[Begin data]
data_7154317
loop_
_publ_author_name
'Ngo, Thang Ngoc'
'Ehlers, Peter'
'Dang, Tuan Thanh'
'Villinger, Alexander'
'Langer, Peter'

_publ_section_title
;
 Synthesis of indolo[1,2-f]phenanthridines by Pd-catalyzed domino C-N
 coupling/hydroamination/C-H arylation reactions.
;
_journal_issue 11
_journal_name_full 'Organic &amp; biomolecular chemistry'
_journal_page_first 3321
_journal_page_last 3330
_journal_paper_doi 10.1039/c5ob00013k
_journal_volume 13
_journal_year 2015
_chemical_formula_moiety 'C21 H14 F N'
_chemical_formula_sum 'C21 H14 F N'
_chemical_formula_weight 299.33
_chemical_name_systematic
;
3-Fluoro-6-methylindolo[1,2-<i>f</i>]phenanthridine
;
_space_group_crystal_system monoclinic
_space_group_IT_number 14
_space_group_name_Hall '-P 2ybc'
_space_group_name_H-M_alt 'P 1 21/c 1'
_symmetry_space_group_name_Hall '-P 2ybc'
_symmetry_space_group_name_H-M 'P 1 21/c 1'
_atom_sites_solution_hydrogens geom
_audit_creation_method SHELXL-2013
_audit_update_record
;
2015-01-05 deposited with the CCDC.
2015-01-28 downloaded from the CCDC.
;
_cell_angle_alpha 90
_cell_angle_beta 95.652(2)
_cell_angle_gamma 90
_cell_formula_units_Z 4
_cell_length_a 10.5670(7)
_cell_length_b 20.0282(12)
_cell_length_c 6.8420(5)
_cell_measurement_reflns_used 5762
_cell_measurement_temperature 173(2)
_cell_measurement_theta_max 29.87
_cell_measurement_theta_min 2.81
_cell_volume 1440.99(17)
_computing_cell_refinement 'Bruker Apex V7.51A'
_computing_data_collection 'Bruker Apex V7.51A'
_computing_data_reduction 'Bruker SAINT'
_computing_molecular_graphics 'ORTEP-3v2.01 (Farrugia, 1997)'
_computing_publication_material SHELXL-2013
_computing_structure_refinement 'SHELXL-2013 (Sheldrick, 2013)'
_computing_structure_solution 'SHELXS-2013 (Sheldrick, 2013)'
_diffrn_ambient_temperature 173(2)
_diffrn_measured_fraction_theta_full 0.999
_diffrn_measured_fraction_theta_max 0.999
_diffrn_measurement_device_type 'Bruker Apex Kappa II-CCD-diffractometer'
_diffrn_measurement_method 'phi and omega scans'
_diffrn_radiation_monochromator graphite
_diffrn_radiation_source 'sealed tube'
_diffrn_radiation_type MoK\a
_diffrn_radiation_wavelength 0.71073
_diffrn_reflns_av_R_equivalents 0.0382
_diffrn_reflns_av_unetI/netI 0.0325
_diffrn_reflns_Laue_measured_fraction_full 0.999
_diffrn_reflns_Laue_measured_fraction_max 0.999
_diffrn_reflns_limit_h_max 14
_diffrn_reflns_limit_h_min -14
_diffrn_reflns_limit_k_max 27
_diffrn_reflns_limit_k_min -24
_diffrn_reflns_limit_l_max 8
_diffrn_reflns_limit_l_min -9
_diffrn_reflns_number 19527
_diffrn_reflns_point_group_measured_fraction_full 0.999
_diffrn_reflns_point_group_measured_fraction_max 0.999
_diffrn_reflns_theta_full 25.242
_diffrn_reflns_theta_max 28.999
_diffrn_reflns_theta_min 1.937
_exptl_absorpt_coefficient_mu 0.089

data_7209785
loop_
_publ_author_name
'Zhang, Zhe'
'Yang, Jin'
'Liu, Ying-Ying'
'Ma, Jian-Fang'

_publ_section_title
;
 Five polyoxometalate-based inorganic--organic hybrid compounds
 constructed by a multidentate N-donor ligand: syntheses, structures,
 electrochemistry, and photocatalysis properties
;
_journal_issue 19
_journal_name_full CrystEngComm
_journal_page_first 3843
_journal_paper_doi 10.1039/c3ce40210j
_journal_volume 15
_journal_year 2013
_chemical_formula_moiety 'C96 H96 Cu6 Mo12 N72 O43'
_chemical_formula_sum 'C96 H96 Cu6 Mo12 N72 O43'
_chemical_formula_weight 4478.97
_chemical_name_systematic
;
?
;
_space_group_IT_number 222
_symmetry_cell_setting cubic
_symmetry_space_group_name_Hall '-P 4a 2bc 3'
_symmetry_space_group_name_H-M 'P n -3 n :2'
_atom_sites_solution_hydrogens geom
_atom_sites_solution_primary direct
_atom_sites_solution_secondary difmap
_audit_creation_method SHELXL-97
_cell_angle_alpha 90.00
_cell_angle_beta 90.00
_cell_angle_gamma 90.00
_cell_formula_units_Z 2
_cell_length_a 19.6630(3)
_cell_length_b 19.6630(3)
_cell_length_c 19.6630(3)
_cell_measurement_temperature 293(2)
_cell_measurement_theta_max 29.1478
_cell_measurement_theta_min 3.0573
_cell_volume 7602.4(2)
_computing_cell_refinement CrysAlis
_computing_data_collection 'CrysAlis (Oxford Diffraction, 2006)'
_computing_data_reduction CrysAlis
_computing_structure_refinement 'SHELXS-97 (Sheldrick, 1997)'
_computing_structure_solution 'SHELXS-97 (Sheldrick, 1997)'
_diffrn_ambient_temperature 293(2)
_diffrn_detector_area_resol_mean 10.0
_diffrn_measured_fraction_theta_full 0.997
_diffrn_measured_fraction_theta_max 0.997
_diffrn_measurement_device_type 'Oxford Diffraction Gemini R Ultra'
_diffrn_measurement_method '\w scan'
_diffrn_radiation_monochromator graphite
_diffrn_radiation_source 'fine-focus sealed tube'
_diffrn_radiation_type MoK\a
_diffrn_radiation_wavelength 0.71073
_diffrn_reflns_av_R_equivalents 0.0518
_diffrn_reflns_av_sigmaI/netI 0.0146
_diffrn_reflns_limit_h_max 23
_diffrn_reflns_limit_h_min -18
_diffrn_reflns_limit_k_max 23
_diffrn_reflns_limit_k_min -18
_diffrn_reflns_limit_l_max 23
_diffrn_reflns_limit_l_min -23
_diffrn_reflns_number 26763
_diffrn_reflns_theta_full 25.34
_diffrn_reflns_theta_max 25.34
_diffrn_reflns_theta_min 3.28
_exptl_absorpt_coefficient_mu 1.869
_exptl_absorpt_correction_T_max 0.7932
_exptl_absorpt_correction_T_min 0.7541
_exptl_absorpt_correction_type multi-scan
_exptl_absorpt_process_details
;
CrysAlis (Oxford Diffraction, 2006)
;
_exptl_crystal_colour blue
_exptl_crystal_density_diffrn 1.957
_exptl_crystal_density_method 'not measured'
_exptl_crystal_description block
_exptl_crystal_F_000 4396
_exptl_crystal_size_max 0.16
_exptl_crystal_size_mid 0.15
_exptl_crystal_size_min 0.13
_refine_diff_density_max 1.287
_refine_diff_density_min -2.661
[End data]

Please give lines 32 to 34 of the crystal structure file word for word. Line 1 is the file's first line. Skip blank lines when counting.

_symmetry_space_group_name_Hall '-P 2ybc'
_symmetry_space_group_name_H-M 'P 1 21/c 1'
_atom_sites_solution_hydrogens geom